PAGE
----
HIAS Celebrates Government Spending Bill and Extension of the Lautenberg Amendment

(New York, NY) – HIAS, the global Jewish nonprofit that protects refugees, celebrates the recent passage of legislation that will fund the government through September 2014. Critically important to the Jewish community is the inclusion of a one-year extension of the Lautenberg Amendment, which previously expired on September 30, 2013. This legislation, which facilitates the resettlement of religious minority groups—including Jews seeking to flee Iran and the former Soviet Union (FSU)—will now be extended through September 30, 2014 and, as in previous years, is retroactive to the beginning of the current fiscal year.

Mark Hetfield, HIAS' President and CEO, said "we are particularly grateful to Senators Kirk, Menendez, Durbin, and Leahy, and Representatives Waxman and Franks for working with us to preserve Senator Lautenberg's legacy of protecting persecuted religious minorities." Hetfield called on Congress to move forward with the Senate-passed immigration reform bill, S. 744, which "seeks to cement this legacy by creating new opportunities for other persecuted groups—with an emphasis on those seeking religious freedom—to receive protection."

The government spending legislation also includes funding for the U.S. Refugee Resettlement Program. The bill provides a much needed increase in funding for the Office of Refugee Resettlement (ORR), whose budget has been strained by the needs of tens of thousands of children—known as "Unaccompanied Alien Children" or "UACs"—who in recent years have been crossing the U.S.-Mexico border in growing numbers after fleeing pervasive violence in Central America. The bill also provides $3 billion to the State Department to support international refugee protection and humanitarian assistance.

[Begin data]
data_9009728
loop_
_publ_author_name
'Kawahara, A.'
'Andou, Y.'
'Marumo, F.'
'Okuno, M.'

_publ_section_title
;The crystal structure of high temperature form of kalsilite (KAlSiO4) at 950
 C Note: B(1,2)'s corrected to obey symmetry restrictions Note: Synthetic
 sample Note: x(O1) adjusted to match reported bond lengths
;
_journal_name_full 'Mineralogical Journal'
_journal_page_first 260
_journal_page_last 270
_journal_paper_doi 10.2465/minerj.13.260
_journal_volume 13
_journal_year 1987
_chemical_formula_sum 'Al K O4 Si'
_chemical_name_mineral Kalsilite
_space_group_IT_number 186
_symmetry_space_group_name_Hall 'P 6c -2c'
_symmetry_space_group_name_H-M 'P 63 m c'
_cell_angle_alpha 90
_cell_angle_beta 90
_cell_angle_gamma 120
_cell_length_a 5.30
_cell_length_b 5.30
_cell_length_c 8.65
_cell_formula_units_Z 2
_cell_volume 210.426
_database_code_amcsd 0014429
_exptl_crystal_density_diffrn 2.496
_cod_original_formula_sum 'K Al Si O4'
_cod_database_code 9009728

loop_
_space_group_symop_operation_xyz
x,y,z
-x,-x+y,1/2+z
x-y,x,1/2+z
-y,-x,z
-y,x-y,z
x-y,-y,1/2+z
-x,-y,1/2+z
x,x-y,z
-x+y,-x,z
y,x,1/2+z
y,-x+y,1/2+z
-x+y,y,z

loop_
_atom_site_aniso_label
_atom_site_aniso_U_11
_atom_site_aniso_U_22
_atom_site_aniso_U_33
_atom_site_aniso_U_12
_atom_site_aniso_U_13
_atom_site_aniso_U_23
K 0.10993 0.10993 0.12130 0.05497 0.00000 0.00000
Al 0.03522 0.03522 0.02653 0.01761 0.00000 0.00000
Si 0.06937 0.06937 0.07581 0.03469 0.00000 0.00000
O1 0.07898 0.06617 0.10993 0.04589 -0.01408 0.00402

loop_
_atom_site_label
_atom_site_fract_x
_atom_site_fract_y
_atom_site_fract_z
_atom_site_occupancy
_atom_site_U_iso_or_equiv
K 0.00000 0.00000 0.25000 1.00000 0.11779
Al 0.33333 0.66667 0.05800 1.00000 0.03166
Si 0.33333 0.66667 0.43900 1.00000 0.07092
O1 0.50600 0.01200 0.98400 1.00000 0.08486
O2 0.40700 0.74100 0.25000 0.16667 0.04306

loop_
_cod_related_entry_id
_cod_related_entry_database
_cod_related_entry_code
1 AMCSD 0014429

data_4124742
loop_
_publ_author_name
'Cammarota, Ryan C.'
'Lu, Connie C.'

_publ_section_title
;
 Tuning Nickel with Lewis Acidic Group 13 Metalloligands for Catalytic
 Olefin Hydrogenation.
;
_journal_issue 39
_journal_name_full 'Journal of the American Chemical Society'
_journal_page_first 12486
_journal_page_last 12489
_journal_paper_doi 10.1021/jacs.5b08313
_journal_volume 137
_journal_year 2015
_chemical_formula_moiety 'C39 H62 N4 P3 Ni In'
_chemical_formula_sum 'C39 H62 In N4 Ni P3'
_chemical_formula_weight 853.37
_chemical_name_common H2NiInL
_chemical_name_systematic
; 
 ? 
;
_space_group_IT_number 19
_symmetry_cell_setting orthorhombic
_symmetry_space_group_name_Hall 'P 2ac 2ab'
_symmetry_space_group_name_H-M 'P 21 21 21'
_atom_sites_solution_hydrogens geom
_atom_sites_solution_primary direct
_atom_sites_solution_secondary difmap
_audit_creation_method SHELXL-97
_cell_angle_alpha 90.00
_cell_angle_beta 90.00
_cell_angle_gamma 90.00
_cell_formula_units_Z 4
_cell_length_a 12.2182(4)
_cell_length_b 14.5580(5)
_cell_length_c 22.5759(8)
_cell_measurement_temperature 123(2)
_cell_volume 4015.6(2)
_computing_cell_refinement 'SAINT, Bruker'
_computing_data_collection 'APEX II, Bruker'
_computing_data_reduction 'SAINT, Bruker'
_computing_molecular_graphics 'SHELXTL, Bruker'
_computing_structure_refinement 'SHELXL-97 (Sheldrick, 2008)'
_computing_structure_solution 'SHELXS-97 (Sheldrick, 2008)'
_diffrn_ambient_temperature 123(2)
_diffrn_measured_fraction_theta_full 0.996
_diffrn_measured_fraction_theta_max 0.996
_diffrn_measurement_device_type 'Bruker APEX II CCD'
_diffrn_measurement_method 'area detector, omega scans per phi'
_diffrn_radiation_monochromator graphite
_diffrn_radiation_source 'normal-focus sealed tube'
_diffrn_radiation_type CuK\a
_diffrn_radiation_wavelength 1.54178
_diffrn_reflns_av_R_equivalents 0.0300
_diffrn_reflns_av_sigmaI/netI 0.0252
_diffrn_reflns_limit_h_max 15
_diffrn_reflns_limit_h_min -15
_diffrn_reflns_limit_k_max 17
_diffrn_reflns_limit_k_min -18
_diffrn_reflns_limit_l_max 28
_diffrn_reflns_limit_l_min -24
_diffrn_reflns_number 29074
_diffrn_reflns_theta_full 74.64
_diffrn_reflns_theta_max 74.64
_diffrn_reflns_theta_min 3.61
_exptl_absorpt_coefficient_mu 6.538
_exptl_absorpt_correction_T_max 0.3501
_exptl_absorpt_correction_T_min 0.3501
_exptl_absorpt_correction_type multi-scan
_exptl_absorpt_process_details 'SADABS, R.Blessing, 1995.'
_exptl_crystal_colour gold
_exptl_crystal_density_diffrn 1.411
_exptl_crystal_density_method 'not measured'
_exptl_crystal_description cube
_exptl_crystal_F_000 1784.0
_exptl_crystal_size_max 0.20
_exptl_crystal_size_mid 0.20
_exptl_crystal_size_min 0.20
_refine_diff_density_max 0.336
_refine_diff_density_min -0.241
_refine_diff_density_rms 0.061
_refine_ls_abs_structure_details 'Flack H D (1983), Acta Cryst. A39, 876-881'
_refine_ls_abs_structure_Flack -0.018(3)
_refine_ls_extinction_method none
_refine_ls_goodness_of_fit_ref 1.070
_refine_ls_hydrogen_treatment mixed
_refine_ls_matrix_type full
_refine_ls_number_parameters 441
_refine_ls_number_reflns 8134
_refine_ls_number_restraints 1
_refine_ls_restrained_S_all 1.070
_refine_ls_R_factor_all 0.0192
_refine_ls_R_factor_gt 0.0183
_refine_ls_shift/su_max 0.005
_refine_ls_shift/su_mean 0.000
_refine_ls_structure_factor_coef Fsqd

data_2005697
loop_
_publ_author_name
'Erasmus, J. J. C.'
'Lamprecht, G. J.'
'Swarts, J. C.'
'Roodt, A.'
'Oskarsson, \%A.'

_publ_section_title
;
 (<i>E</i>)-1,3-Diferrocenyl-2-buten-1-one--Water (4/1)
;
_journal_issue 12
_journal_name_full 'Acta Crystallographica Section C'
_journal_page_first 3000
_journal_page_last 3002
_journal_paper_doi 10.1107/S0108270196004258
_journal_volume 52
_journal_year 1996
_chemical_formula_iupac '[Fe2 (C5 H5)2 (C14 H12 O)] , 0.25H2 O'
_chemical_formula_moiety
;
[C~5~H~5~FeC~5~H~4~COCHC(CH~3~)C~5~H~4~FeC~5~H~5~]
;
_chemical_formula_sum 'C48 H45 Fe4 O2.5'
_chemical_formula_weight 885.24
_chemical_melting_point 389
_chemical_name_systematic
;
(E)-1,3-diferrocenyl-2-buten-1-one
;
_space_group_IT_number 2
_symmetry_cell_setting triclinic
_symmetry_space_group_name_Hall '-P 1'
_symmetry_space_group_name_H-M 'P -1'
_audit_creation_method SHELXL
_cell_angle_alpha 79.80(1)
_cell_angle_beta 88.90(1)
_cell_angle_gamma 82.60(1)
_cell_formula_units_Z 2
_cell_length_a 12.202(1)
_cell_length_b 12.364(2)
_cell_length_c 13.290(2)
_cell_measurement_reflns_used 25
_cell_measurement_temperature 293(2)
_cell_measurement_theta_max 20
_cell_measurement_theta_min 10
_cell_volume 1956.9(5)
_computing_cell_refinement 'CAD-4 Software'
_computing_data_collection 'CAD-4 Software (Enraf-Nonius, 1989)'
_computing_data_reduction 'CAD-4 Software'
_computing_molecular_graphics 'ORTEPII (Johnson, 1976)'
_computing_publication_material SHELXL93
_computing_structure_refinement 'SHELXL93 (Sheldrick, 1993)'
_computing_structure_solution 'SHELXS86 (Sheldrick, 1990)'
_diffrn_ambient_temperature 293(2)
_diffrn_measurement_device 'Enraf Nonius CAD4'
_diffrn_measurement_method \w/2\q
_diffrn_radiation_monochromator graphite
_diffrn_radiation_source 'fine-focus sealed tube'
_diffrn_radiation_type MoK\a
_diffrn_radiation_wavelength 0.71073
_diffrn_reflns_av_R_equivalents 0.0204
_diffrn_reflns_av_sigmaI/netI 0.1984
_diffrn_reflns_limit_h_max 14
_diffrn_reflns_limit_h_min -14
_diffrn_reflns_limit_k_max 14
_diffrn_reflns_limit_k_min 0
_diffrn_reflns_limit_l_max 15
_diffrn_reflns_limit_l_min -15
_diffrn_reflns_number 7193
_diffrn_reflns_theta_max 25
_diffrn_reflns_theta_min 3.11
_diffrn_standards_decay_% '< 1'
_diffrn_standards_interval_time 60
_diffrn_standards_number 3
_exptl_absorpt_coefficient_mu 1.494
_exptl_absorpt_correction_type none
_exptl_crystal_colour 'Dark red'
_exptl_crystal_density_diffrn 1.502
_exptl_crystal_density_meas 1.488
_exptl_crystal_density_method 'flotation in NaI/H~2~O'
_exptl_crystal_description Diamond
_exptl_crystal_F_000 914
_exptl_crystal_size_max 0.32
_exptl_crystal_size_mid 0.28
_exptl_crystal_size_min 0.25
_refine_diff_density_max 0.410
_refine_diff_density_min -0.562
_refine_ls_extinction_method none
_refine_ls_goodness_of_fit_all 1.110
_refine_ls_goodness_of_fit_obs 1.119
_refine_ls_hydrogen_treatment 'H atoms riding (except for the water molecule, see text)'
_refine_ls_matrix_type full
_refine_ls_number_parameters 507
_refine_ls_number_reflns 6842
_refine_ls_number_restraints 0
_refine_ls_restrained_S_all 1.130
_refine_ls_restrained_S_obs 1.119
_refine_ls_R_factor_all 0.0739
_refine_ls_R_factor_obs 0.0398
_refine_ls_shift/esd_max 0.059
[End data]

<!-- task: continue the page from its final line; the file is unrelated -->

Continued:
Melanie Nezer, HIAS' Vice President for Policy and Advocacy, noted that "we are thankful that Congress increased funding for refugee resettlement and international protection; however, with the rising number of UACs, we remain concerned that funding for refugee resettlement will be insufficient in the year ahead."

The bill additionally allocates $2.5 million to U.S. Citizenship and Immigration Services (USCIS) for its Citizenship and Integration Grant program, which is used to help eligible immigrants become U.S. citizens. This is significant because, as Nezer explained, "citizenship is a crucial step toward full integration. By enacting this spending bill, Congress and the Administration have expressed a strong commitment to assisting refugees displaced by the Syrian war and other conflicts and affirmed that refugee resettlement is a critical tool for saving lives around the world."

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